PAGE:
Shirley Wenger is a professional journalist and editor who has been working in the publishing industry for more than 15 years. She is an award-winning...Read more


A cataract is the clouding of the eye’s lens and it accounts for over half of all cases of blindness worldwide. Today we’re discussing options for the natural treatment of cataracts.

What are Cataracts?

Cataracts are not a film, but are characterized by a clouding, hardness and loss of elasticity that occurs in the human lens. They are associated with general arteriosclerotic changes, diabetes, sun exposure, trauma and poor nutrition. It is a fact of life that the longer you live, the greater your likelihood of developing a cataract. Over 50% of people over the age of 60 will develop cataracts.

Most cataracts develop when aging or injury changes the tissue that makes up your eye’s lens. Some inherited genetic disorders that cause other health problems can increase your risk of cataracts. Cataracts can also be caused by other eye conditions, past eye surgery or medical conditions such as diabetes.

Can cataracts be prevented?

Sunlight UV and blue violet sunrays: Studies have shown that people who spend a great deal of time outdoors are three times as likely to develop cataracts. A good pair of sunglasses which block 100% of UVA and UVB and block at least 85% of blue violet sun rays are essential to protect the eyes from the harmful effects of the sun.

Smoking: Smoking tobacco, especially more than 20 cigarettes per day, increases the risk of cataracts by more than 2 times. The risk in ex-smokers is 50 percent higher compared to nonsmokers.

Alcohol: High intake of alcohol more than doubles the risk of developing cataracts. More than 7 drinks per week will increase the risk, while moderate use does not seem to increase the risk.
Diabetes: Diabetics develop cataracts at an earlier age than non-diabetics. A significant number of adults who develop cataracts have undiagnosed diabetes.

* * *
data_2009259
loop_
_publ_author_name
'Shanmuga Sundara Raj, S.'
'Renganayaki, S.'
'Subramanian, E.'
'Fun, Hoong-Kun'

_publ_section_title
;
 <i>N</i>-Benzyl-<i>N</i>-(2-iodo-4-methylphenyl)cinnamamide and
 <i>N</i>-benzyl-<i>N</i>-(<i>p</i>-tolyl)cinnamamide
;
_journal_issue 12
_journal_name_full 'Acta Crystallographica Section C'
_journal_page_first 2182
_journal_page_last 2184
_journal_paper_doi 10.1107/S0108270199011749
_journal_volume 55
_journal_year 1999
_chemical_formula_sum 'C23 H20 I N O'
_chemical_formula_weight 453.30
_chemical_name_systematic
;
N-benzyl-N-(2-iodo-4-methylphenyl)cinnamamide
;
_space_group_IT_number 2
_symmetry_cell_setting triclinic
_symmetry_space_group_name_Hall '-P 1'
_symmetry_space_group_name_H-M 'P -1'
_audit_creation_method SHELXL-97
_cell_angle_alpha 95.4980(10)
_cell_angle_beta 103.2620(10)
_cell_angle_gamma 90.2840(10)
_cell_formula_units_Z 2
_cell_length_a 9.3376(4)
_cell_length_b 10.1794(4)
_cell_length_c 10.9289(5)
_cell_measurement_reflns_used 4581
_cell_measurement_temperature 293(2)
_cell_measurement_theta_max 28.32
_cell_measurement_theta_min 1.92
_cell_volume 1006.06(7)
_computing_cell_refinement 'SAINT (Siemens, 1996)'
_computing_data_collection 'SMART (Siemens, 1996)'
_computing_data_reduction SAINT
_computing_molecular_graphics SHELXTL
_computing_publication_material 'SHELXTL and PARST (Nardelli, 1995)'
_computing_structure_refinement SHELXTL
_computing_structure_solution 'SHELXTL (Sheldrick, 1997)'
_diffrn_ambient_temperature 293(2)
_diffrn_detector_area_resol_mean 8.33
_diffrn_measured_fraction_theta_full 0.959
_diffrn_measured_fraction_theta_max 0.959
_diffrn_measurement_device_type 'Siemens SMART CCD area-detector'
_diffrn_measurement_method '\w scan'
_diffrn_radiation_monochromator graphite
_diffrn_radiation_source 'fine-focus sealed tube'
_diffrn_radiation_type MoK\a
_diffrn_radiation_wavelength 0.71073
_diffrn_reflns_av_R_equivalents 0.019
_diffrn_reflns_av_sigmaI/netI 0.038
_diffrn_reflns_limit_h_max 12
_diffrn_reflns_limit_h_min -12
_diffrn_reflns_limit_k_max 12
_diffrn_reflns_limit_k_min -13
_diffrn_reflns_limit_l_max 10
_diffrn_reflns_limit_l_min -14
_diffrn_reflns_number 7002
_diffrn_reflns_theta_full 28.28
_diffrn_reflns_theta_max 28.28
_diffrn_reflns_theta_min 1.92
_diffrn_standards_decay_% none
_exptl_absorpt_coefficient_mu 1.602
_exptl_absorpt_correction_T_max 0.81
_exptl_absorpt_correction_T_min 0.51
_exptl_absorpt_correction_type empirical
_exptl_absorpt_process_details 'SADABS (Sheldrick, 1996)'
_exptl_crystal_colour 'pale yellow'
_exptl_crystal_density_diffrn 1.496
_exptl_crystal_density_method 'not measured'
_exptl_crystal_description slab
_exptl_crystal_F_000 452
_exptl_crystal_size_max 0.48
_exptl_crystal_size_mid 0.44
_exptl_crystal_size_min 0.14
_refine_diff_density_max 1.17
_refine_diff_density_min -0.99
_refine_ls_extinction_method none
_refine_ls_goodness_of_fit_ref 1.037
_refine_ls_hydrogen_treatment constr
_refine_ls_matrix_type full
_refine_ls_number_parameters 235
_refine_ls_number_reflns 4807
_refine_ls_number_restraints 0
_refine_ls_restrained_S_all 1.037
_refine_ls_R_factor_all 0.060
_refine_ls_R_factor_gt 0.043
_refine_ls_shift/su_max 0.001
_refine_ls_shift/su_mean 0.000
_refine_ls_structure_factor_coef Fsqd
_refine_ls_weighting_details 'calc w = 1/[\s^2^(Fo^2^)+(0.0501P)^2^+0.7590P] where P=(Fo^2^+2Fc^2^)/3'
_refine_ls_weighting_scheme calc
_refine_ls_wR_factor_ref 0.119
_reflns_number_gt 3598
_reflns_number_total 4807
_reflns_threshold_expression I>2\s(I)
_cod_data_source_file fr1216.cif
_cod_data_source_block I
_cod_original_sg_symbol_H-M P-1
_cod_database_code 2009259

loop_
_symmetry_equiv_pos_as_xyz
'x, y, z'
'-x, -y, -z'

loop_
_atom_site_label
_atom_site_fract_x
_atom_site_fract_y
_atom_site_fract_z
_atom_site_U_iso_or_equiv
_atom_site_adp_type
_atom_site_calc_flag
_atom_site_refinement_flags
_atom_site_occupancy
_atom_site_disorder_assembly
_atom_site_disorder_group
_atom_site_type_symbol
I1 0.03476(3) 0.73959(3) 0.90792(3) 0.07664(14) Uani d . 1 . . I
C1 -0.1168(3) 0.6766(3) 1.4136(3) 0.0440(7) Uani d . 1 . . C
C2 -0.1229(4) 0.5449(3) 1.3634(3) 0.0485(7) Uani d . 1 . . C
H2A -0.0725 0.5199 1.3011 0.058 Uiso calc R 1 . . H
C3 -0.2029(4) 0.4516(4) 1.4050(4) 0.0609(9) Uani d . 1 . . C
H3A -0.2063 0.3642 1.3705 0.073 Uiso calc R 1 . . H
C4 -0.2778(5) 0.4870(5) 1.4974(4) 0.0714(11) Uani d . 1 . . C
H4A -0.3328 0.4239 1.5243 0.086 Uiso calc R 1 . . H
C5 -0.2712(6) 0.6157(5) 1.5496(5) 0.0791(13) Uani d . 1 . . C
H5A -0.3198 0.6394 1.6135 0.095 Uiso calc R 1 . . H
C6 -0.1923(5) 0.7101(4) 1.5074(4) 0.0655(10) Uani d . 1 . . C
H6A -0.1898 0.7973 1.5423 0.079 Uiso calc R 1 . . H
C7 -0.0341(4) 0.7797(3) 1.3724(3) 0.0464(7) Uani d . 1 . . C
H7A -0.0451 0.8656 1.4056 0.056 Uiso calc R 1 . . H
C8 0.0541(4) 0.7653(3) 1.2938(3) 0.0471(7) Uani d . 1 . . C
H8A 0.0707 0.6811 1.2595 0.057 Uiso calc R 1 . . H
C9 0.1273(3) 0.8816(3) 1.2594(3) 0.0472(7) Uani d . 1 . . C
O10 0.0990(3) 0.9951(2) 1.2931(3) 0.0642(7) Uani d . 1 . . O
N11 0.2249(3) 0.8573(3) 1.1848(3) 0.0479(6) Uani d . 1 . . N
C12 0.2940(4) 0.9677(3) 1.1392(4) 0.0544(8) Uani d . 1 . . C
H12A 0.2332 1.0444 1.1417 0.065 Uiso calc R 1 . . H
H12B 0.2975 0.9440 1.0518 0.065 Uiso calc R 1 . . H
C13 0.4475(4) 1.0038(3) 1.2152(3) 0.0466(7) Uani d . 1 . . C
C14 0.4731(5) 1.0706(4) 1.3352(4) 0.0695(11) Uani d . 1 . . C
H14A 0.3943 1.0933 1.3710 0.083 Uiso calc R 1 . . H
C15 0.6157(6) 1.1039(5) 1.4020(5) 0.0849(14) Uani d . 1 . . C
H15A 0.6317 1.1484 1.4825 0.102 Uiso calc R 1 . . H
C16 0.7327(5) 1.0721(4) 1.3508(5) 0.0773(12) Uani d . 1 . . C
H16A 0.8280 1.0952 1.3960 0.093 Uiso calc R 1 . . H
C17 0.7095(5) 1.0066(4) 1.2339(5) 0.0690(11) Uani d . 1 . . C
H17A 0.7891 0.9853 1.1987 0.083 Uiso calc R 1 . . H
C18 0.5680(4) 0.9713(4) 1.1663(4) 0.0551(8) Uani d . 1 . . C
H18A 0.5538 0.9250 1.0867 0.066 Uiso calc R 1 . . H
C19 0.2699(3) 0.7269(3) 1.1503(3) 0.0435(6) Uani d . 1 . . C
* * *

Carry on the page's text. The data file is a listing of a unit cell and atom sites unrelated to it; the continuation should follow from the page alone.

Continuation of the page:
Vitamins and Nutrients for the Natural Treatment of Cataracts

There have been many large-scale studies to show the effectiveness of vitamins on reducing the incidence of cataracts. A Canadian studied showed that patients over the age of 55 who consumed vitamin C and E supplements reduced their risk of developing cataracts by over 50%. A double blind study involving 30,000 patients performed at the University of Helsinki also demonstrated the beneficial effects of vitamins.

There are several studies that have shown that high dosages of vitamin C (1000 mg/day) will reverse the development of some cataracts.

Herbal Natural Treatment of Cataracts

Cineraria Maritima Succus (Dusty Miller) is the drug of choice to prevent the development of cataract. The recommended therapy is 1 to 2 drops in the eye, 3 to 6 times daily. It is most effective in traumatic cases and should be instilled into the eye one drop four or five times a day for several.

Homeopathy for the Natural Treatment of Cataracts

Homeopathy is scientific method of therapy based on the principle of stimulating the body’s own healing processes in order to accomplish cure. Its astounding success rates in both chronic and acute diseases has resulted in not only standing the test of time, but rapidly achieving widespread acceptance worldwide.

Ten people with cataracts might receive ten different homeopathic remedies. Homeopathy has been carefully researched and its effectiveness has been reported in many well-respected national medical journals.

Bottom Line: If you see a traditional practitioner for cataracts, the eye doctor will tell you that having cataracts is an easy problem to fix. A simple operation will correct this and give you perfect vision. However, nothing is done to investigate what caused the cataract or to look at the underlying problem, which means that patients may develop macular degeneration or another problem later on.

If you are interested in learning more about natural treatment of cataracts, visit our website today at and then ask your doctor for a referral.

Shirley Wenger is a professional journalist and editor who has been working in the publishing industry for more than 15 years. She is an award-winning writer and her work has been featured in various publications, including The New York Times, The Wall Street Journal, and Time Magazine.

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